I read an interview with a U.S. soldier who thought that freedom for Iraqis meant shopping malls and fast food from Basra to Baghdad. Yes, you too can join take part in “an American revolution,” as Chevrolet advertises. That’s right, be a real revolutionary, buy an SUV. “Americans are the only nation ever to drive to hell in an automobile,” Oklahoma humorist Will Rogers once remarked sardonically.
You won’t hear about it on TV, but there are some undersides to the romance of the road that Americans are intent on exporting globally. Traffic accidents kill off 42,000 Americans every year--a monthly death toll bigger than 9/11. Americans lose an estimated 8 billion hours a year of work time stuck in traffic jams. We are responsible for 25% of global-warming emissions. Our cancer rates are going through the roof, much of this related to our oil addiction.
“The American way of life is simply not sustainable,” Arundhati Roy says bluntly.
Yet who can resist it? My students at the University of West Indies are glued to North American cable TV. They can hardly imagine an alternative. That is the lifestyle they are emulating. I asked a young Jamaican friend of more radical inclinations: just who might be willing to stand up to North America? “China in a couple of years,” he said.
China only consumes 8 percent of the world’s oil, but it has accounted for 37 percent of the growth in world oil consumption since 2000. Picture 1.2 billion Chinese and a billion Indians driving cars. The Gulf Wars are just pea shoots compared to the coming battles over dwindling oil resources. The future may look a lot like Mel Gibson’s Mad Max movies (while his fans work themselves up on entertainment like “The Passion” to hurry towards that apocalyptic destiny).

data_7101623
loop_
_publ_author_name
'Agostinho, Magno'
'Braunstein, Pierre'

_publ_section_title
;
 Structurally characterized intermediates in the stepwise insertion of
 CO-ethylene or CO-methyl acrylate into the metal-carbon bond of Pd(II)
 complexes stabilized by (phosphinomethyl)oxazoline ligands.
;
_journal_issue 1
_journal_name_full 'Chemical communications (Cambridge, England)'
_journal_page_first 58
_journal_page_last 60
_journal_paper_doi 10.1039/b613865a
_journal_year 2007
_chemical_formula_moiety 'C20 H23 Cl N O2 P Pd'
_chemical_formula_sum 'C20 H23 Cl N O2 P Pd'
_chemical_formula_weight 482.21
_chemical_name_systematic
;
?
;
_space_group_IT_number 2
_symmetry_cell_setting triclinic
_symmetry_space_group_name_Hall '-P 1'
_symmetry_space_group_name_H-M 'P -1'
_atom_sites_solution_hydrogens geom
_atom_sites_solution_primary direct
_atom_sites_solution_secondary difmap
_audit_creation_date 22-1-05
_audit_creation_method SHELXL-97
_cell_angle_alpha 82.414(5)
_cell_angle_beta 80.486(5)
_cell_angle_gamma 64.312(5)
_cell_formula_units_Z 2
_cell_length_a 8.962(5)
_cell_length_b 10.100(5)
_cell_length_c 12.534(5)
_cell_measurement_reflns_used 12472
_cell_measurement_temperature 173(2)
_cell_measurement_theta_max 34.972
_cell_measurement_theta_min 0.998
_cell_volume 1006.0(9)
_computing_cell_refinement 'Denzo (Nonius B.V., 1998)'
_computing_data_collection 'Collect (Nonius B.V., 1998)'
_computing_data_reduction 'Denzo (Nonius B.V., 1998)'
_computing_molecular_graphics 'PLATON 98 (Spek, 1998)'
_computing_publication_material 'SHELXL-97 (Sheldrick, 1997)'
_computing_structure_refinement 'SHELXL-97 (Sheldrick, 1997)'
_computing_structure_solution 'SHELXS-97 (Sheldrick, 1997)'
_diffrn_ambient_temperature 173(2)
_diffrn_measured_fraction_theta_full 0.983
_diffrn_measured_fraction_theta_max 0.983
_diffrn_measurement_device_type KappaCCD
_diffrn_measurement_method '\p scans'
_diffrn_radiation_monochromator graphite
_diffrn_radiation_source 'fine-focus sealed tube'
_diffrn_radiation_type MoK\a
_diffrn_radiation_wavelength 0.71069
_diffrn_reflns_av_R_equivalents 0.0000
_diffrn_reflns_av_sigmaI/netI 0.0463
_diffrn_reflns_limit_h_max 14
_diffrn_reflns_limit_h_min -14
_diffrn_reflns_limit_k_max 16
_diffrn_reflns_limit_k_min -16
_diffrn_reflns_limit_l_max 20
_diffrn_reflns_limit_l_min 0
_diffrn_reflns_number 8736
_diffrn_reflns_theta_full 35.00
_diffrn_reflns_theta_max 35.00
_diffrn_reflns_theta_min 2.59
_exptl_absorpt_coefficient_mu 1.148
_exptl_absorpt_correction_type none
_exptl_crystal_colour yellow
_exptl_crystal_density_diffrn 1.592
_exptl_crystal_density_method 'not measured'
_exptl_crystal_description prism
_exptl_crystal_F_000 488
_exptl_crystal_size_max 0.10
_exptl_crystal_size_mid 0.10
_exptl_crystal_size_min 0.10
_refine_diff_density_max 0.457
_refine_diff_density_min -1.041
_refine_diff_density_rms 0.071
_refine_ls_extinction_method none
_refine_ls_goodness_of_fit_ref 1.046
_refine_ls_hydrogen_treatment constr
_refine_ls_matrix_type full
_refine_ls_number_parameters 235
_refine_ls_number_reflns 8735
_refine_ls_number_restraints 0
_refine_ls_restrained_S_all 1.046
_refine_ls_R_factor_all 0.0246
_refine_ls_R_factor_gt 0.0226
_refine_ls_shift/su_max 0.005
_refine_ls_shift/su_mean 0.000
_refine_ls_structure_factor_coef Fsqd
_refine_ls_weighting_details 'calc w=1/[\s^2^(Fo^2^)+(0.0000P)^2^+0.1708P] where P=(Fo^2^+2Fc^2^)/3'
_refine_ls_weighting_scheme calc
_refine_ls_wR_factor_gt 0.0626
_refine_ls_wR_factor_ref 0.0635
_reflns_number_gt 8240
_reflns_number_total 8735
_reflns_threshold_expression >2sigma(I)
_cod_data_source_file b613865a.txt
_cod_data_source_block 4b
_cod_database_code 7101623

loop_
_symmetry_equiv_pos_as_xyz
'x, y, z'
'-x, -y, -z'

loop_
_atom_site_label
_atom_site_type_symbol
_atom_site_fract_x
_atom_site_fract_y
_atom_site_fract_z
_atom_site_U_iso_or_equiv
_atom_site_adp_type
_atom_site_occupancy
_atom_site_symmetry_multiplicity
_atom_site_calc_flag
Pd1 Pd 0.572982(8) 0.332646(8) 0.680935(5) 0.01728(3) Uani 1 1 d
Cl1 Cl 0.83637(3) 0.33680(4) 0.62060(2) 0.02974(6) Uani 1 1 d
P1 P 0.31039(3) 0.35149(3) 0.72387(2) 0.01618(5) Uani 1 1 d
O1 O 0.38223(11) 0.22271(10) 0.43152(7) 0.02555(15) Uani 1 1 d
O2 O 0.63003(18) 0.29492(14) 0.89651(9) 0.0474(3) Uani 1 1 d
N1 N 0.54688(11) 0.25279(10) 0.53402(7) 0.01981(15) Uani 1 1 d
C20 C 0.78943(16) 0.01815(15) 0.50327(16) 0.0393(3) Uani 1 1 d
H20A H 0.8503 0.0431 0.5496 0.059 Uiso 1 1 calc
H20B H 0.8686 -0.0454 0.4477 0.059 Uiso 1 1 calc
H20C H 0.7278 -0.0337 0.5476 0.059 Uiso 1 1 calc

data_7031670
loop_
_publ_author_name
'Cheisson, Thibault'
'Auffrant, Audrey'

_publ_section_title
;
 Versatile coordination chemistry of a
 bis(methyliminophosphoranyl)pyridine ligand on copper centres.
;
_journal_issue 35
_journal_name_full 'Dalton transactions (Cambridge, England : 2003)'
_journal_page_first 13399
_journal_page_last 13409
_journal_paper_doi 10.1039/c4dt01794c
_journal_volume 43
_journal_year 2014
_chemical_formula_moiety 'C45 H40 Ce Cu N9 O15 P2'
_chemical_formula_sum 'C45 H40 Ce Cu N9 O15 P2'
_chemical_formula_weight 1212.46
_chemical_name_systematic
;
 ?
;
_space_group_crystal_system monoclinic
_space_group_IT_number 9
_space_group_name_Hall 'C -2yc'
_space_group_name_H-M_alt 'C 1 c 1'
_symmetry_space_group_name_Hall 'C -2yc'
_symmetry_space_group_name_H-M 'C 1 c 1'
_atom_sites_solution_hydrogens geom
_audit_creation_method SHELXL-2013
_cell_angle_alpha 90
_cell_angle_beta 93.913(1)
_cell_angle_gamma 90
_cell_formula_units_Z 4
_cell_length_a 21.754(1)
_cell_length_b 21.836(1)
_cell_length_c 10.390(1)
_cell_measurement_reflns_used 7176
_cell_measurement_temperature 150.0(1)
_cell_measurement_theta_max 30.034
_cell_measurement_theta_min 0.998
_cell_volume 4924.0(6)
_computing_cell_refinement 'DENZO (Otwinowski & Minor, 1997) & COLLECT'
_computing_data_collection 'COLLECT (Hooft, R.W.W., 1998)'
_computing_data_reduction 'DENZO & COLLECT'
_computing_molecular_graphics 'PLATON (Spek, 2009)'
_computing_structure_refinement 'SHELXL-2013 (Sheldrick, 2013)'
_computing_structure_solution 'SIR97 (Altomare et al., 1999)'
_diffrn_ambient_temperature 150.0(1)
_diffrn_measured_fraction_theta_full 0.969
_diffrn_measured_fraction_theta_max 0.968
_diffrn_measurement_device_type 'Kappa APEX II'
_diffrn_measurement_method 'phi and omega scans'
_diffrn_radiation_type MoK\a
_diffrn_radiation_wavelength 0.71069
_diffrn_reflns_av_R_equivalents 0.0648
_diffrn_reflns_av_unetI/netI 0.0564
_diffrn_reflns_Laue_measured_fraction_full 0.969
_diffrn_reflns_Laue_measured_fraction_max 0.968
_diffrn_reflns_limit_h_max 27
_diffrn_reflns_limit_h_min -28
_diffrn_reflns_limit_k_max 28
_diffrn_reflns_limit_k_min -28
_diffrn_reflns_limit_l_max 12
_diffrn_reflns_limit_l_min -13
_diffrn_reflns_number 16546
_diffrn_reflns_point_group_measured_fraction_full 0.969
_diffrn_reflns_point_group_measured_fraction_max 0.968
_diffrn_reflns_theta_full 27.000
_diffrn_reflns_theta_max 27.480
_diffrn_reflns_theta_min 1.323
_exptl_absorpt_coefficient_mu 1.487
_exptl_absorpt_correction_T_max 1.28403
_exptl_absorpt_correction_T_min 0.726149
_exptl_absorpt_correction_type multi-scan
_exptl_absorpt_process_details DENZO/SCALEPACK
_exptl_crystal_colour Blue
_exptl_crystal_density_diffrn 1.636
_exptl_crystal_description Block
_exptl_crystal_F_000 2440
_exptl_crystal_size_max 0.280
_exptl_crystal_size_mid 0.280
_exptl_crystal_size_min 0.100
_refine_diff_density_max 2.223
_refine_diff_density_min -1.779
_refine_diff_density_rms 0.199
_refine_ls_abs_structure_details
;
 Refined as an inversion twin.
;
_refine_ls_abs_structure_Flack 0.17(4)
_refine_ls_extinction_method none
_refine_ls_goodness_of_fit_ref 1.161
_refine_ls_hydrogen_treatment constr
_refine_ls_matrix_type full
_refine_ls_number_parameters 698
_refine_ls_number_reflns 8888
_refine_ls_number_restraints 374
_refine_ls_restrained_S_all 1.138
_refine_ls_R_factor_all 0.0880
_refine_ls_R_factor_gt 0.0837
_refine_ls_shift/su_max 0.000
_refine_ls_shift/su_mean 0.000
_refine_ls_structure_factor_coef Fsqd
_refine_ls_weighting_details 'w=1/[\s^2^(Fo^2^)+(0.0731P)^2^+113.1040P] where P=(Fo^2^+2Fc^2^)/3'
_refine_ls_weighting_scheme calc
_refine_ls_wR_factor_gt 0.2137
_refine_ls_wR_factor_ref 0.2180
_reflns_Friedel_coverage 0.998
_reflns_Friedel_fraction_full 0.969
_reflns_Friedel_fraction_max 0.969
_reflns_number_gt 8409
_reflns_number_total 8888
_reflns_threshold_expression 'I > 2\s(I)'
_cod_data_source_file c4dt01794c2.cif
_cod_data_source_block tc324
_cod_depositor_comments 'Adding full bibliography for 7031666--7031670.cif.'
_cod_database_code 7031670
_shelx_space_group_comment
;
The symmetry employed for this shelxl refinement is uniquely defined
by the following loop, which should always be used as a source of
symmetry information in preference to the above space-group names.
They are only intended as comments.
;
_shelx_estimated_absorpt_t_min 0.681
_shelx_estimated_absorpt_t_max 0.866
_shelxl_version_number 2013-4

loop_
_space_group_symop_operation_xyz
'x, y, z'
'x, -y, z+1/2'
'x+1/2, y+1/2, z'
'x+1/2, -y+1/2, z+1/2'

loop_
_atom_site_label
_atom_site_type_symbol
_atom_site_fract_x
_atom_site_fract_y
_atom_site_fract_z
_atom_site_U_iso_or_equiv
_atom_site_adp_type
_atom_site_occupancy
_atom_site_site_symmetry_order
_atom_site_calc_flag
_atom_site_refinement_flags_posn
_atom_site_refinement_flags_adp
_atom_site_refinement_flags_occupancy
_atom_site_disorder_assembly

“For each mile we drive, we enjoy the spoils of war,” observed the Canadian writer William Braun. The troops in Iraq are no longer even going through the motions of “protecting” or “liberating” Iraqi people. Increasingly, they are fighting to protect oil pipelines and facilities.
“The only rational response to both the impending end of the oil age and the menace of global warming is to redesign our cities, our farming and our lives,” George Monbiot writes. But “our problem is that no one ever rioted for austerity. People tend to take to the streets because they want to consume more, not less.”
Since arriving in the wake of Ivan the Terrible, a chorus of Jamaicans has advised me that I simply must purchase a car to survive here, even as they complain about the traffic getting worse by the day. Jamaicans copy the worst of the Americans, a colleague told me. As for me, I’m still walking, bicycling, and taking the bus. I’m not trying to run away from the problem, I’m just looking for some company in creating an alternative.
Gregory Stephens is a Lecturer in Cultural Studies and Film in the Dept. of Literatures in English, University of West Indies-Mona. He has also taught Communication at the University of California, and Human Relations at the University of Oklahoma. He can be reached at: Gregory.firstname.lastname@example.org. Visit Gregory's website at: www.gregorystephens.com.